Fan fiction, fan art, the way female fans celebrate what they love: this stuff isn’t a secret anymore – and it shouldn’t be a punch line anymore, either. It’s a big messy world full of amateur writing and unedited work, but it’s also got of some of the best fiction I’ve ever read, published or otherwise. You don’t have to participate in it to afford it even a modicum of respect. I’ll be the first to volunteer if you ever want to learn. But if you’re not interested in that, politely decline to answer. It’s easy to blame the celebrity, dragged into answering these questions. But really, the fault lies with the media. Please, please, please journalists: stop asking celebrities about fan fiction. Unless you’re having an in-depth conversation about fictional constructions of the actors’ personae (like the very one you’ll be presenting in your piece?), it serves no purpose. Non-fans likely don’t get it; fans think you look like a bully – because you are.

There are rare exceptions to this rule, and the very best of them might be Orlando Jones, an American actor currently on Fox’s Sleepy Hollow. Jones has been extraordinarily enthusiastic about learning about fan practices and joining fandom from the creator side, the bit that’s often an unwilling participant in the exchange. He, too, was quoted this week on his feelings about slash. They stand in such stark contrast to Cumberbatch’s that I’d like to quote them in full:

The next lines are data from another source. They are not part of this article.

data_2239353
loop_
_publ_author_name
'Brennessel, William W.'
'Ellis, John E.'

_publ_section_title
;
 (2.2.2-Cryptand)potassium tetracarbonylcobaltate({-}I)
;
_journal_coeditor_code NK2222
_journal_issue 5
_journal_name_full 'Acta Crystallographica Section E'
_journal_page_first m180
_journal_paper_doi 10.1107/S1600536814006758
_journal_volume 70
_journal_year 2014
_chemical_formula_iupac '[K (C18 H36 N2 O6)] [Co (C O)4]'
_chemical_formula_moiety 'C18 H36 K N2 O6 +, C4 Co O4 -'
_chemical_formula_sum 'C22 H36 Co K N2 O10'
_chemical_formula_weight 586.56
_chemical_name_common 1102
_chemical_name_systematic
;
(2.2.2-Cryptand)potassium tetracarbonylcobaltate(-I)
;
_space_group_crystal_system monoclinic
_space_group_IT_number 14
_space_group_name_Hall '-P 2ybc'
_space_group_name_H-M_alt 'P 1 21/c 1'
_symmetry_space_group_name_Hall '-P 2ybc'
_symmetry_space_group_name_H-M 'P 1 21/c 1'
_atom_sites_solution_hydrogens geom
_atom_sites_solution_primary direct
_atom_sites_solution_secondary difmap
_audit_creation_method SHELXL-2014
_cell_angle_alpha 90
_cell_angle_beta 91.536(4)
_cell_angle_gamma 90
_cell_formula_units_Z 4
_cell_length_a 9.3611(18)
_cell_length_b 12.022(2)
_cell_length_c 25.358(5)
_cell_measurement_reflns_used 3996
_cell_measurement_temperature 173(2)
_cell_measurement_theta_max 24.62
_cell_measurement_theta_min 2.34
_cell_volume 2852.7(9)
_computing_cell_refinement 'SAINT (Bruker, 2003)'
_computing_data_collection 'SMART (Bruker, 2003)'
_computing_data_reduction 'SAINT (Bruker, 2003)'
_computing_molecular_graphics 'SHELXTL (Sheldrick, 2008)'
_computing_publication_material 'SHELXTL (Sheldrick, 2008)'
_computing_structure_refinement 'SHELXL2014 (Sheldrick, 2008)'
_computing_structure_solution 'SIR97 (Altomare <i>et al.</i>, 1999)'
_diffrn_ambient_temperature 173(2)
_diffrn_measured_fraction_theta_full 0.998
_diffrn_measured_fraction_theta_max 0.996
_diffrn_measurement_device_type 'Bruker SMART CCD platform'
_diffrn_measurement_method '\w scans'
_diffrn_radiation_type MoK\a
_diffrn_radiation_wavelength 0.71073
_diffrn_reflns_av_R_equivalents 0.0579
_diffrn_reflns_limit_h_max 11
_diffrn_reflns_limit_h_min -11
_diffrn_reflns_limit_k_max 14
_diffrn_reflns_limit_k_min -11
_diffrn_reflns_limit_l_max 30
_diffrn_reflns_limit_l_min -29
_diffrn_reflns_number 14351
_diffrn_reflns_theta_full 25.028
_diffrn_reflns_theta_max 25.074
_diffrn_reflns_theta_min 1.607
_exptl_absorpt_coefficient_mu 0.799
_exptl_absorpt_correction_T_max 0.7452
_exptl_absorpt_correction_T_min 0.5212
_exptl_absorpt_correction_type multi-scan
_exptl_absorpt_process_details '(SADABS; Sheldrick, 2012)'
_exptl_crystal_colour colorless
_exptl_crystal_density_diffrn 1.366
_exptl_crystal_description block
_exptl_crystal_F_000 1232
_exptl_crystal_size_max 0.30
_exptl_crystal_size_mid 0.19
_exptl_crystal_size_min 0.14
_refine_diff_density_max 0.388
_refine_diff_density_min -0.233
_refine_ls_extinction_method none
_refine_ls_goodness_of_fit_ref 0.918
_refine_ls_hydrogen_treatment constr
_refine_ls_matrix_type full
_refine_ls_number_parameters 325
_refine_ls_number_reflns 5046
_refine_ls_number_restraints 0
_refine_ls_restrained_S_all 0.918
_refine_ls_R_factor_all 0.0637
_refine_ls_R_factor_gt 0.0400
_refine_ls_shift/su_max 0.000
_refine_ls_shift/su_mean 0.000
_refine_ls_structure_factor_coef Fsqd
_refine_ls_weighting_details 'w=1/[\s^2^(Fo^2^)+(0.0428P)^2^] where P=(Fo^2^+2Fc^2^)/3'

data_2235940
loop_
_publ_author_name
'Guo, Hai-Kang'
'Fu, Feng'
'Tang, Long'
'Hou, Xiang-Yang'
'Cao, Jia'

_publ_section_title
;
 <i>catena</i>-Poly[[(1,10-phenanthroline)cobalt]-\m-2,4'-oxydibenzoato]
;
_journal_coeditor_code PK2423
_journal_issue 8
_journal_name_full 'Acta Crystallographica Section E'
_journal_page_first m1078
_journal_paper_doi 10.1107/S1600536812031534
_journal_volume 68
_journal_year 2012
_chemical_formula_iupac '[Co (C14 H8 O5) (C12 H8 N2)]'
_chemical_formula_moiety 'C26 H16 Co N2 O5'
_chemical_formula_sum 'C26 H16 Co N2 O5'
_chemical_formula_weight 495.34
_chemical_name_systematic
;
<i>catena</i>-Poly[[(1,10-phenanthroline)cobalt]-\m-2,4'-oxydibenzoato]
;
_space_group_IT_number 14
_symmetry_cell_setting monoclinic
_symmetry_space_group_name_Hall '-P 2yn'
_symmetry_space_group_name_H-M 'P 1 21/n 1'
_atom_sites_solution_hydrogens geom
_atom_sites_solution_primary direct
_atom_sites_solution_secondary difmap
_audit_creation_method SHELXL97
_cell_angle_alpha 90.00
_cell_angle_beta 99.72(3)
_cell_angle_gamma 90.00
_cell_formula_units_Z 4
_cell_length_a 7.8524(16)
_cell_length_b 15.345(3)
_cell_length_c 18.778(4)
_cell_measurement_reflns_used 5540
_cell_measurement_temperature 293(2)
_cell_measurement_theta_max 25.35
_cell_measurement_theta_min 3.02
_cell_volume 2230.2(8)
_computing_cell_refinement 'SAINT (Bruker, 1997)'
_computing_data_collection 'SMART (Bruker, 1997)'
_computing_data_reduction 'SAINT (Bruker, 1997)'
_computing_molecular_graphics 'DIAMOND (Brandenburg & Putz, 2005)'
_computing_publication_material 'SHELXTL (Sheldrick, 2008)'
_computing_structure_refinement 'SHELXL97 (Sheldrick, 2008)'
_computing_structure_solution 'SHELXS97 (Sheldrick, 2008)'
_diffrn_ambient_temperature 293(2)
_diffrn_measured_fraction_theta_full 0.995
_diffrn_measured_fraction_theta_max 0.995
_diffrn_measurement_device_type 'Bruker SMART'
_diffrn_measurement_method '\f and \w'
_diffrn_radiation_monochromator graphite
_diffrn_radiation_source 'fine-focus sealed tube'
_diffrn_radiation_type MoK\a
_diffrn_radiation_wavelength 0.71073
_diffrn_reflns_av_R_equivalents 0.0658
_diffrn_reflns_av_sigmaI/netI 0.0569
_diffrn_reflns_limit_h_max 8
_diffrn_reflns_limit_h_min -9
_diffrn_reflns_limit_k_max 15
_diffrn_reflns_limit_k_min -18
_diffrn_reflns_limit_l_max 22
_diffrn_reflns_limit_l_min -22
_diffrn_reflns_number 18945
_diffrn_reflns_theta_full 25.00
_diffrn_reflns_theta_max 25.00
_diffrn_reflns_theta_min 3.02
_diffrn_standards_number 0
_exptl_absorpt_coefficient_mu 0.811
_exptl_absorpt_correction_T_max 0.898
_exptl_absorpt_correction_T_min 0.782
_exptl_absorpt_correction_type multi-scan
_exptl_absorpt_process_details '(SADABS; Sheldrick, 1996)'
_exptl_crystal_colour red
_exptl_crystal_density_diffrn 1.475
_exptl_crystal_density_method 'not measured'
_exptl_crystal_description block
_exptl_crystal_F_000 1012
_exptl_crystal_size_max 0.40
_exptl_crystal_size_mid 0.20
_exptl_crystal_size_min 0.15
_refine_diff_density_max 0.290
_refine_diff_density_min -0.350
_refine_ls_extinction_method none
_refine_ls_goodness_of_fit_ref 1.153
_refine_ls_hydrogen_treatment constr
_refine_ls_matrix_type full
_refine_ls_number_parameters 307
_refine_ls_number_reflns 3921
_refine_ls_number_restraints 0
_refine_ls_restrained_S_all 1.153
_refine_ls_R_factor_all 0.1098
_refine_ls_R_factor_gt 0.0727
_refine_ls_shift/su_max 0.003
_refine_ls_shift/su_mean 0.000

I like the slash, and I think I like it because I feel there are so many people who are under-represented – or not represented at all – in mainstream Hollywood entertainment. I really enjoy the fan fiction that embraces character and themes that showcase those people – their love, their desires, their passions. I think that’s really cool – and I hope the show as it continues embraces that more, because that’s an opportunity to tell stories that other people might not be familiar with. I mean, there’s slash of me and Ichabod…that’s like, ‘What?!’ and then I read it and it was really well-written. I get it – it’s another way to go but it’s no less valid than what we’re doing and it’s certainly interesting, so I really get a kick out of that. To read fan fiction and to see fan art and to watch other people’s artistry paint different colours on top of what we’re doing... how can you be mad at that? That's just completely awesome!